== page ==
Bernardo, the delightful Portuguese playmaker who has lit up the Etihad Stadium in recent weeks, was signed from Monaco in 2017 very much with the future in mind.
With Silva and Kevin De Bruyne already firmly established as City’s main creators, Bernardo was under no immediate pressure from Pep Guardiola to set the Premier League alight.
Much like Gabriel Jesus, who is tipped to succeed Sergio Agüero as City’s chief marksman in the future, the hope was that Bernardo’s integration into the City set-up would be gradual and smooth, allowing the midfielder to acclimatise to English football at his own pace.
Such a strategy has paid dividends. Having started just 15 league games last season Bernardo has featured prominently in his sophomore season, with De Bruyne’s absence through injury allowing the 24-year-old to express himself and make his mark on this City team.
Bernardo has started all but one of City’s league games this term, scoring three goals and notching the same amount of assists. His two Champions League strikes take his tally up to five; just four shy of his haul for the 2017/18 campaign.
And there has been evidence recently of Bernardo’s growing influence. He starred in City’s 3-1 derby victory over Manchester United with two assists, a measure of how he’s filled in during De Bruyne’s absence.
This season, Bernardo has improved his output in several categories, including open play key passes, big chances created, long balls and scoring attempts. His expected goals assisted per 90 and open-play xContribution per 90 are also up on last season. While his passing accuracy has dipped slightly (from 86.9 to 85.4 per cent) his long ball accuracy has improved dramatically (70.7 per cent, up from last season’s 53.8).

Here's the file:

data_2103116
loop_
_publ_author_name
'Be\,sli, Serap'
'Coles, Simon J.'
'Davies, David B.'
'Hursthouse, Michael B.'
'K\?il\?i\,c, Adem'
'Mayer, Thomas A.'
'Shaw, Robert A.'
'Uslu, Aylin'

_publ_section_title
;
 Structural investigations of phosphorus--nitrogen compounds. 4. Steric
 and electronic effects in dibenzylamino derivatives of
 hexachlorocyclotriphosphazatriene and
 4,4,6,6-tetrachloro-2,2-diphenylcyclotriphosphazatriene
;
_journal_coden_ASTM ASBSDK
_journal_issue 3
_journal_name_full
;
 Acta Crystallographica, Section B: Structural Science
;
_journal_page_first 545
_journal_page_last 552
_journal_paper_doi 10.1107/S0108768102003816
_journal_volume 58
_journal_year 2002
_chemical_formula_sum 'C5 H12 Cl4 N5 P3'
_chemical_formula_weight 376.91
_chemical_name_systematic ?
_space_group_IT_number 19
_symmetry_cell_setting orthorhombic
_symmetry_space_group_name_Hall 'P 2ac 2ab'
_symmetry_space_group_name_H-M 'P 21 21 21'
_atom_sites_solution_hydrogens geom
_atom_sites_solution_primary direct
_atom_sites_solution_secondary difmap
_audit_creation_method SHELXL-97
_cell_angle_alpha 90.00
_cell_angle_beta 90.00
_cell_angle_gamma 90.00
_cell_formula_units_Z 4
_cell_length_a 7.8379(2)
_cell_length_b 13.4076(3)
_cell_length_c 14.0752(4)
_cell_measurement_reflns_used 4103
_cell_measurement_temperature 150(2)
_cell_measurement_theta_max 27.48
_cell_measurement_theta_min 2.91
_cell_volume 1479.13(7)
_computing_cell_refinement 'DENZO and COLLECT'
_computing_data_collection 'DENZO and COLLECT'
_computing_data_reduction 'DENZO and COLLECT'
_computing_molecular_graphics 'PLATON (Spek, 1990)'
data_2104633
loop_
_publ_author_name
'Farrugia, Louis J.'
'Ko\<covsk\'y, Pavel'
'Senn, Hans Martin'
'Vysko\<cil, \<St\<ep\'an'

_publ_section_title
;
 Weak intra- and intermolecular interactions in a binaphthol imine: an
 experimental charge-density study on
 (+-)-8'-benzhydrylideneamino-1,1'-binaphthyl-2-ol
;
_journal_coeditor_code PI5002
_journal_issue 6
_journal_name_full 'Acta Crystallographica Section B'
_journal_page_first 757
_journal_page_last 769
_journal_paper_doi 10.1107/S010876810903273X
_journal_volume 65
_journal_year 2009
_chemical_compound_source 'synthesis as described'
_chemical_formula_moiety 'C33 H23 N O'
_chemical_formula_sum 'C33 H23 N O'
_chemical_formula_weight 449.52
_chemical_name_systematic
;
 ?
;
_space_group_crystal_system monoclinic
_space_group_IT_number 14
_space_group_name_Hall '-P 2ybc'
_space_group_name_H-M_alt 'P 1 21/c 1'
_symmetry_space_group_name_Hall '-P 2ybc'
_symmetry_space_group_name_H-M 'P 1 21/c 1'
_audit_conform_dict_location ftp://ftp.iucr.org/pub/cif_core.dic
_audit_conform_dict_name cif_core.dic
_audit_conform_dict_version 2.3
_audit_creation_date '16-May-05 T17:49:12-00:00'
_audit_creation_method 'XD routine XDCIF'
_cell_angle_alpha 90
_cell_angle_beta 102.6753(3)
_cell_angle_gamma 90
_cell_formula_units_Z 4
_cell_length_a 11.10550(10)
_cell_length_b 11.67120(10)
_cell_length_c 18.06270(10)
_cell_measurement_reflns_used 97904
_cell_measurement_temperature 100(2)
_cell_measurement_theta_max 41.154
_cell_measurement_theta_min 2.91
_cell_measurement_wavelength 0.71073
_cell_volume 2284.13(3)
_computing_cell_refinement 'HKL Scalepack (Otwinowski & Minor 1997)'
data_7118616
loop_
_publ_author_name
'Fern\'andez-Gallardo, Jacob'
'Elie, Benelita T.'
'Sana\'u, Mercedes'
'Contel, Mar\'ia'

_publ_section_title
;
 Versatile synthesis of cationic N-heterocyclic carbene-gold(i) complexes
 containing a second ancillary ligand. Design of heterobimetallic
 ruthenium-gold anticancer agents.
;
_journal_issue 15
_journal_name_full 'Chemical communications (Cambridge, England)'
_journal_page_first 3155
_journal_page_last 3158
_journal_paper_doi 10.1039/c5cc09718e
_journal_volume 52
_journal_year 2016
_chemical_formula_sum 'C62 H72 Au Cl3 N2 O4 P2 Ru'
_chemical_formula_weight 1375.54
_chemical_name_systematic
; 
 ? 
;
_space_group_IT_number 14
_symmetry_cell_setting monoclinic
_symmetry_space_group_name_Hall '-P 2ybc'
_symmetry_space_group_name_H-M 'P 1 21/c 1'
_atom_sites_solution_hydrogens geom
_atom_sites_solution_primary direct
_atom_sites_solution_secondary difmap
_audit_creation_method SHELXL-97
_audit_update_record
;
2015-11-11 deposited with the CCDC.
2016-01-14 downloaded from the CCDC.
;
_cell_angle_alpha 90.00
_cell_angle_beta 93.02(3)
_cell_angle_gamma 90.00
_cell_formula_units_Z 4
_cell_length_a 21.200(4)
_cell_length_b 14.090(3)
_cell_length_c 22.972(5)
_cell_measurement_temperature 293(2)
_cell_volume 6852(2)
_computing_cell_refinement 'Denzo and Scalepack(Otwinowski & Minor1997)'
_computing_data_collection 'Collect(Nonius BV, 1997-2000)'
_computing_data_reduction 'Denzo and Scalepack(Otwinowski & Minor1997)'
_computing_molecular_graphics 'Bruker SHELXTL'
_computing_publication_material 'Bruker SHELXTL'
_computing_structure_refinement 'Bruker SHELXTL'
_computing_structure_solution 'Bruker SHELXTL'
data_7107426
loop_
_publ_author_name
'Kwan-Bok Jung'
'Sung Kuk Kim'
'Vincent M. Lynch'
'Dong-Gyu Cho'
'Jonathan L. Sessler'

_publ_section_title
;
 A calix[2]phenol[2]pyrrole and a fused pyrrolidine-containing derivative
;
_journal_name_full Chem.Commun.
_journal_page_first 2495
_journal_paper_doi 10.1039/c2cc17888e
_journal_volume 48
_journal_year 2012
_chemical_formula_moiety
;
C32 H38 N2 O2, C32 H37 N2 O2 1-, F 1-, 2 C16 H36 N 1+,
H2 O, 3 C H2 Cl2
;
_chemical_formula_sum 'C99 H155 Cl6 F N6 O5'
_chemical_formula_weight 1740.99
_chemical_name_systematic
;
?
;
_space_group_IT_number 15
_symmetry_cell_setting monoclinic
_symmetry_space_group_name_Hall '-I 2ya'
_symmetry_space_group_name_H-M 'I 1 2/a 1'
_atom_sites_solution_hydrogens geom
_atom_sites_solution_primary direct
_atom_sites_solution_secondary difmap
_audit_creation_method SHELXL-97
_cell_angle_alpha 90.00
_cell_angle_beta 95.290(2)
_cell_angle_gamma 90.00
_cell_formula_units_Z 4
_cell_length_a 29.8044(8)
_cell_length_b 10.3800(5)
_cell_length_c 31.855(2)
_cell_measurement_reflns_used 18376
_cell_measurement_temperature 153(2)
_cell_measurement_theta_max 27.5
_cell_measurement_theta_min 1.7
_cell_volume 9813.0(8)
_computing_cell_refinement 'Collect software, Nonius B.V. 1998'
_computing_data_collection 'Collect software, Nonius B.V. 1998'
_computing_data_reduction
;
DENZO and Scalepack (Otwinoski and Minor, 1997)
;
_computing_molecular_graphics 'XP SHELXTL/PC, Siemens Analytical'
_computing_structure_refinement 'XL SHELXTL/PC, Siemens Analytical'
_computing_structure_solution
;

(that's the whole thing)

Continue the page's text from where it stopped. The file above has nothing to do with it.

His 25 key passes in total this season offer a glimpse of his consistent creative influence on the Premier League champions.
With Cristiano Ronaldo currently out of the international picture, Bernardo has stepped up for his country, too, with Portugal qualifying for the UEFA Nations League final stages on their home patch next summer.
With that tied up, Bernardo will shift his focus to the Premier League once again. Eight years Silva’s junior, the Benfica academy graduate is showing signs that he can rise to the daunting prospect of being the Spaniard’s successor at the Etihad.
Having absorbed Guardiola’s tactical teachings, Bernardo is now expected to play an increasingly influential role as the season wears on and City seek to replicate their domestic dominance in the Champions League.
There is some way to go before he can match his mentor’s exploits, but City fans should feel at ease; with Bernardo around, their side’s creativity will not suffer in the post-Silva era.